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Another Silly Startup Analogy (diegobasch.com)
52 points by seank on May 30, 2013 | hide | past | web | favorite | 21 comments



The best startup analogy is that of a band. Everybody is in one, or if not, they want to be. A lot of work and sweat is invested, often after hours. If you get kicked out, or the band breaks up, you start another. Everyone dreams of making it big, but few do, and a lot end up making a lot less money than they think they will due to the record labels (VCs). But the dream lives on.


I think this is a good one for some [romantic] relationships as well.

The goal is not always to be together forever and/or marry, just to keep making some timeless/edgy/groovy music together.


There is a (very good) movie about that analogy: The Commitments.

http://en.wikipedia.org/wiki/The_Commitments_(film)


That's when someone realise and came up with the idea of American Idol and screws up the whole process.


Techcrunch 50, Demo day?


>> Everybody is in one, or if not, they want to be.

Nah - some people leave the band, look back and just shake their head saying "yeah those were some pretty crazy times".


What is it with this recent, rampant meme anyway? "Oh, startups, it's all luck". Some people just seem determined to denigrate even the idea that hard work, blood, sweat, tears and sheer force of will can lead someone to success.

I don't buy it. I don't think that was ever true, and I think it's even less true today.

Today we can run startups with far less overhead and at far lower cost, thanks to open-source, cloud computing, social media and other developments, and we can build profitable, successful startups without necessarily needing to build "the next Facebook".

Thanks to @sgblank and others in the Lean Startup community, we have developed much more detailed processes for going from Idea -> Company -> Company with Customers, leaving less to happenstance than ever before.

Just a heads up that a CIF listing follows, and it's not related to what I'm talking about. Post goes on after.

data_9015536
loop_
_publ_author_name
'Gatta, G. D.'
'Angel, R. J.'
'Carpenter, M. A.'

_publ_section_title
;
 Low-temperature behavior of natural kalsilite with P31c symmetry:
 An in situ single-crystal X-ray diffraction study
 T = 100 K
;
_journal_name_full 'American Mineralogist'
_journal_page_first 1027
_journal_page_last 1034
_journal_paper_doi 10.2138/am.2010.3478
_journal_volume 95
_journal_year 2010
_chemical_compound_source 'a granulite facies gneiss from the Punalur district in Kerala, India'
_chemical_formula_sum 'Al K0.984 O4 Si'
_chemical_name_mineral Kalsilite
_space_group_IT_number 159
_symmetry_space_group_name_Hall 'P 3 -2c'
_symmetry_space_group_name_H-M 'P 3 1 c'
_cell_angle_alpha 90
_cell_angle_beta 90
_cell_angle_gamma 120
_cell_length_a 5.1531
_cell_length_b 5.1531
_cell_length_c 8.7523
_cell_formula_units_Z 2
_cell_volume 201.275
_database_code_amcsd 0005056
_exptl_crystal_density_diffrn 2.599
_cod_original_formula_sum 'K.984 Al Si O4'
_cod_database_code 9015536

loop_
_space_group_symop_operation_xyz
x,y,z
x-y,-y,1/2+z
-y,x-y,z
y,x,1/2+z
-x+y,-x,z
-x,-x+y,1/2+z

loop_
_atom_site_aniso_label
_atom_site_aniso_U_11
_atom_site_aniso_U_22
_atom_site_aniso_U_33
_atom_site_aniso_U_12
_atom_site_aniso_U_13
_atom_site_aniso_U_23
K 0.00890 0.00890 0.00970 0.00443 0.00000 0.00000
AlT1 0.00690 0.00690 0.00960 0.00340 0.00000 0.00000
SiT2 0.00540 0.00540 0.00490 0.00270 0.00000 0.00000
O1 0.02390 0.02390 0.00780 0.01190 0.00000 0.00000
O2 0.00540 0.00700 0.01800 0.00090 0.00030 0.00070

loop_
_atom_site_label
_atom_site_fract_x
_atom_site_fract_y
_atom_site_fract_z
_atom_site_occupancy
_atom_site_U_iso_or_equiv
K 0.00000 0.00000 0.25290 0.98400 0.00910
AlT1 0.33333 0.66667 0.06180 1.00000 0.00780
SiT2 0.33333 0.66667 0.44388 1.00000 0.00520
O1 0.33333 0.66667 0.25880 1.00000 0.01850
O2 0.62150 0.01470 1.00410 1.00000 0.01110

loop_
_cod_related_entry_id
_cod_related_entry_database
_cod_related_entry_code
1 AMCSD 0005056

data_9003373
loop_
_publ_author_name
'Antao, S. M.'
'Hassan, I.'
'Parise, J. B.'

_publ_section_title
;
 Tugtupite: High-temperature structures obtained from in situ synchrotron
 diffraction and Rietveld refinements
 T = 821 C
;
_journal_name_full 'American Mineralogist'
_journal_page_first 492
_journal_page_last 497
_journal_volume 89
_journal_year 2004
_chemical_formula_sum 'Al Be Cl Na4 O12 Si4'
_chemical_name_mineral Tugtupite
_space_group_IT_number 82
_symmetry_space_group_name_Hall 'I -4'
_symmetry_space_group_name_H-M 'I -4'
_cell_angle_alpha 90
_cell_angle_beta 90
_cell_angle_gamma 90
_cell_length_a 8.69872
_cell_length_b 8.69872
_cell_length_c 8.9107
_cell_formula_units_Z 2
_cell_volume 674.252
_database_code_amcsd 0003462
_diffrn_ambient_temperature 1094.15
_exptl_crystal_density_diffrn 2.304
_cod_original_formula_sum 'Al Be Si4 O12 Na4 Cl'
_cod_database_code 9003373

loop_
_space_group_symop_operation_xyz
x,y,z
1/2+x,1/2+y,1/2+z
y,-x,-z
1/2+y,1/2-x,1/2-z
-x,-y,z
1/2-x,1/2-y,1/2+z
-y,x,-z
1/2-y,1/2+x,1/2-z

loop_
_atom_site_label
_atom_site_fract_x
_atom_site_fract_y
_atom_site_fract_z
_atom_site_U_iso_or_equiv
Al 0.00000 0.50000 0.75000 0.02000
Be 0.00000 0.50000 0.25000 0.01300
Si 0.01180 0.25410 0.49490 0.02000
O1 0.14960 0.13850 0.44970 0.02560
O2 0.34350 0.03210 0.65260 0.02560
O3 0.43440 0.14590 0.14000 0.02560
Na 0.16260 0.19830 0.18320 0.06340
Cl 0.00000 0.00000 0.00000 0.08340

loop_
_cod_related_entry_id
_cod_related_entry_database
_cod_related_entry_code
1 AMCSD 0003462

The Internet - Angel List, Twitter, LinkedIn, Hoovers, and other resources, make it easier than ever to find customers, partners, investors, resellers and the like.

I keep coming back to this old saw, which - despite being a total cliche - has the ring of truth to it:

The harder I work, the luckier I get

or maybe this one:

Luck is where preparation meets opportunity

Closing thought:

They're sitting out there waiting to give you their money. Are you gonna take it? Are you man enough to take it?

...

The money is out there, you pick it up, it's yours. You don't, I got no sympathy for ya[1]

[1]: http://www.youtube.com/watch?v=8kZg_ALxEz0


> Some people just seem determined to denigrate even the idea that hard work, blood, sweat, tears and sheer force of will can lead someone to success.

I think the bigger issue is that there are a lot more people that invest hard work, blood, sweat, etc. and fail than people who do all those things and succeed. It's still silly to say it's all luck, but I think it's fair to say that luck (by which I just mean circumstances that cannot be predicted or controlled by the founders/workers) plays a large part in success.


I think the bigger issue is that there are a lot more people that invest hard work, blood, sweat, etc. and fail than people who do all those things and succeed.

I should have explained my position a bit more clearly... what I'm getting at is that, in business, you don't ever fail the way you do in this game show scenario. In the show, you get one shot at the "win" and you win or lose, do or die, game over. In Real Life, as long as you're breathing, you get to keep trying. Failure is never final. If Startup A doesn't succeed, you take the lessons you learned from it, and do Startup B. The only way you ever really fail is when you run out of time.